Steele Leaked to Media Because FBI Reopened Clinton-Email Case, New Documents Show

Ivan Pentchoukov
By Ivan Pentchoukov
January 20, 2021Politics
Steele Leaked to Media Because FBI Reopened Clinton-Email Case, New Documents Show
Former British spy Christopher Steele leaves the high court on July 20, 2020. (Tolga Akmen/AFP via Getty Images)

Declassified notes of the FBI’s interview with former British spy Christopher Steele show that he betrayed the FBI by leaking to the media at the direction of his client, Hillary Clinton, because the FBI had reopened the investigation into Clinton’s use of an unauthorized private email server to conduct government work.

Just the News obtained and published on Jan. 19 the summary of the debriefing (pdf) and a transcript of the handwritten notes taken by an agent who interviewed Steele in London on Sept. 18 and 19, 2017.

During the first hour of the interview on the first day, Steele was accompanied by his partner from Orbis Business Intelligence, Chris Burrows. Steele and Burrows apologized to the agents for leaking their dossier on President Donald Trump to the media. They decided to go ahead with the leak because then-FBI Director James Comey reopened the Clinton-email investigation. Hilary Clinton was Steele’s client for the dossier.

“STEELE explained that as the election season went on, they as the company were ‘riding two horses’—their client and the FBI—and after FBI Director James COMEY’s reopening of the Hillary Clinton investigation, they had to pick ‘one horse’ and chose the business/client relationship over the relationship with the FBI,” the document states. “They followed what their client wanted, and they spoke to the press.”

Burrows told the bureau that he was concerned that the FBI never paid Orbis for the anti-Trump dossier.

The dossier played a crucial role in the FBI’s decision to apply for a Foreign Intelligence Surveillance Act (FISA) warrant to spy on former Trump campaign foreign policy adviser Carter Page, according to the Department of Justice Office of Inspector General. The warrant applications were riddled with significant errors and omissions, including one which has led to a guilty plea to a federal false statements charge by the FBI attorney involved.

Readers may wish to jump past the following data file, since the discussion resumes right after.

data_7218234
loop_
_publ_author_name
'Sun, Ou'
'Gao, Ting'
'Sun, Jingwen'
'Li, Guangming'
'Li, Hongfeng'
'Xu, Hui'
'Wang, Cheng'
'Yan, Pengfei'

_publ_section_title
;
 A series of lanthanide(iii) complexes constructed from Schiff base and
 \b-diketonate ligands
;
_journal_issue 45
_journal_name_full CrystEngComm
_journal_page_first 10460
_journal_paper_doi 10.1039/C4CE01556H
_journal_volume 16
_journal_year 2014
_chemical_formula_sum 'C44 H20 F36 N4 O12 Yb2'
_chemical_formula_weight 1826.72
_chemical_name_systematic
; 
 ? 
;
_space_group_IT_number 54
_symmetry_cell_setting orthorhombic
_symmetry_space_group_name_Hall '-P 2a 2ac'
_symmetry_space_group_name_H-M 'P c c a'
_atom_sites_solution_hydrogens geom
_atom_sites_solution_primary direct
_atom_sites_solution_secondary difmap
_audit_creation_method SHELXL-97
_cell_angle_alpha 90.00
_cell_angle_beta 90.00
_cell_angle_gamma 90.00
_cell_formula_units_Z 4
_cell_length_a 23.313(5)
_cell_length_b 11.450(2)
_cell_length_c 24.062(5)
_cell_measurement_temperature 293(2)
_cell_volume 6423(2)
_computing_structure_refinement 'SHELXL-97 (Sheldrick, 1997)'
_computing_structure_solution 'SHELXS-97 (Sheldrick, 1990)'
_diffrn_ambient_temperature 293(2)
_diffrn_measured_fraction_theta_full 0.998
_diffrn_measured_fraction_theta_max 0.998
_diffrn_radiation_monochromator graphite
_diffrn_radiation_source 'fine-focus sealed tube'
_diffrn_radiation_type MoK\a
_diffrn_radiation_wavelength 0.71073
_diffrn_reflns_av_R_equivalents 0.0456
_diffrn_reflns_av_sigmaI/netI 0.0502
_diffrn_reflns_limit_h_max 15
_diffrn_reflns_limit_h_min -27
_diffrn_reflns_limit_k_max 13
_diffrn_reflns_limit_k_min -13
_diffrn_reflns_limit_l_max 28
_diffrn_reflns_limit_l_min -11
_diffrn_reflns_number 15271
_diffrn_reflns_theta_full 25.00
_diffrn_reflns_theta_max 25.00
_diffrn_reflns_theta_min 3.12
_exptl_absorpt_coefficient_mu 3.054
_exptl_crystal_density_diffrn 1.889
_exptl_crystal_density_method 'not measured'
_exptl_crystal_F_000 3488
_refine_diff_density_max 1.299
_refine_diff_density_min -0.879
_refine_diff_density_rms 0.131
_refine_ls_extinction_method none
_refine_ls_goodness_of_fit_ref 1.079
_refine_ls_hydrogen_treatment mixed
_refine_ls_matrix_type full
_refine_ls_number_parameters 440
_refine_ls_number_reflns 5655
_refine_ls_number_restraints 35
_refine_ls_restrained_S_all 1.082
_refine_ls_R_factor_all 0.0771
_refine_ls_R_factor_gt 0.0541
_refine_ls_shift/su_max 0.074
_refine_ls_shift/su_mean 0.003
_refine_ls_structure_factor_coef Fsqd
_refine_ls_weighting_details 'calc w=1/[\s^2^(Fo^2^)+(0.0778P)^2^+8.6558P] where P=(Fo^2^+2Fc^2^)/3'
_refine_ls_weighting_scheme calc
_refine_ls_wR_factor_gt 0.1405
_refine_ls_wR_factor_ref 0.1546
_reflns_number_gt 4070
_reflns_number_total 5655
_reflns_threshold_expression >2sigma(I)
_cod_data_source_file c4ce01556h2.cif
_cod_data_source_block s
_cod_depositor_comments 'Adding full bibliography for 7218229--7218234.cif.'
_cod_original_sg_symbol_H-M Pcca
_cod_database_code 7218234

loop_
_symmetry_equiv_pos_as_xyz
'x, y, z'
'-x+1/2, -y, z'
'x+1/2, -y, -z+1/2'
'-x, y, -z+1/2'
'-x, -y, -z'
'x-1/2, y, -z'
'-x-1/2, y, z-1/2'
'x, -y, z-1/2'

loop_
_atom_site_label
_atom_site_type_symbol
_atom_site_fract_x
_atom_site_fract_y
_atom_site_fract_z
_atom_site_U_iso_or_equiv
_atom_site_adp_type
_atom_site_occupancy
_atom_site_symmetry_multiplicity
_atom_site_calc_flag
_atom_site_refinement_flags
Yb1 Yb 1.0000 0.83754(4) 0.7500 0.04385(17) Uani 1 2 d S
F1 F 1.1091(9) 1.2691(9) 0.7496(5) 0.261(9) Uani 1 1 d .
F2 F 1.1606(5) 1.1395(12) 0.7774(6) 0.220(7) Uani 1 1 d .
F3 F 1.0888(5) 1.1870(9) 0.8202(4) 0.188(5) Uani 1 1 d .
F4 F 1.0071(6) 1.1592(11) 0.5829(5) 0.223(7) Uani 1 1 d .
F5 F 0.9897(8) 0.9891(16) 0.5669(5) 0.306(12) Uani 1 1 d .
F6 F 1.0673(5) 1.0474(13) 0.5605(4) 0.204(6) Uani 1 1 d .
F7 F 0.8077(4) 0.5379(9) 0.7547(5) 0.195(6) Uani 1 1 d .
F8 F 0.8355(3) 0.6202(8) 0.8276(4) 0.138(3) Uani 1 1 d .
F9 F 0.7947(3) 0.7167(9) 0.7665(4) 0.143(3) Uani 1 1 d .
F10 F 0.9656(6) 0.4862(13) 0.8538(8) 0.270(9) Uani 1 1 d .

Steele and Burrows told the FBI that they considered Trump their “main opponent.” Steele said he regretted speaking to Mother Jones about the dossier. The FBI terminated Steele as a source after discovering that he had leaked to the press. Steele said that after he was cut off from the FBI, he gave copies of the dossier to Sen. John McCain (R-Ariz.) via an intermediary.

During the interview, Steele did not reveal the identity of the primary sub-source of the dossier. The man has since been identified as a Russian national who had been investigated by the FBI over his ties to Russian intelligence.

Steele told the agents that he was confident in the information he received from the primary sub-source. But in an interview with the FBI, the sub-source, Igor Danchenko, said that Steele often misrepresented his reporting, including by describing hyping up rumors he passed on as credible intelligence.

The newly declassified memo also reveals that Danchenko was introduced to Steele by Fiona Hill, the former State Department official who testified against Trump at the impeachment hearings. Hill had made the introduction in 2011, two years after the FBI began investigating Danchenko because he “may be a threat to national security.”

Hill told Steele that she was of a high opinion of Danchenko, according to the document. Hill and Danchenko had both worked at the Brookings Institution.

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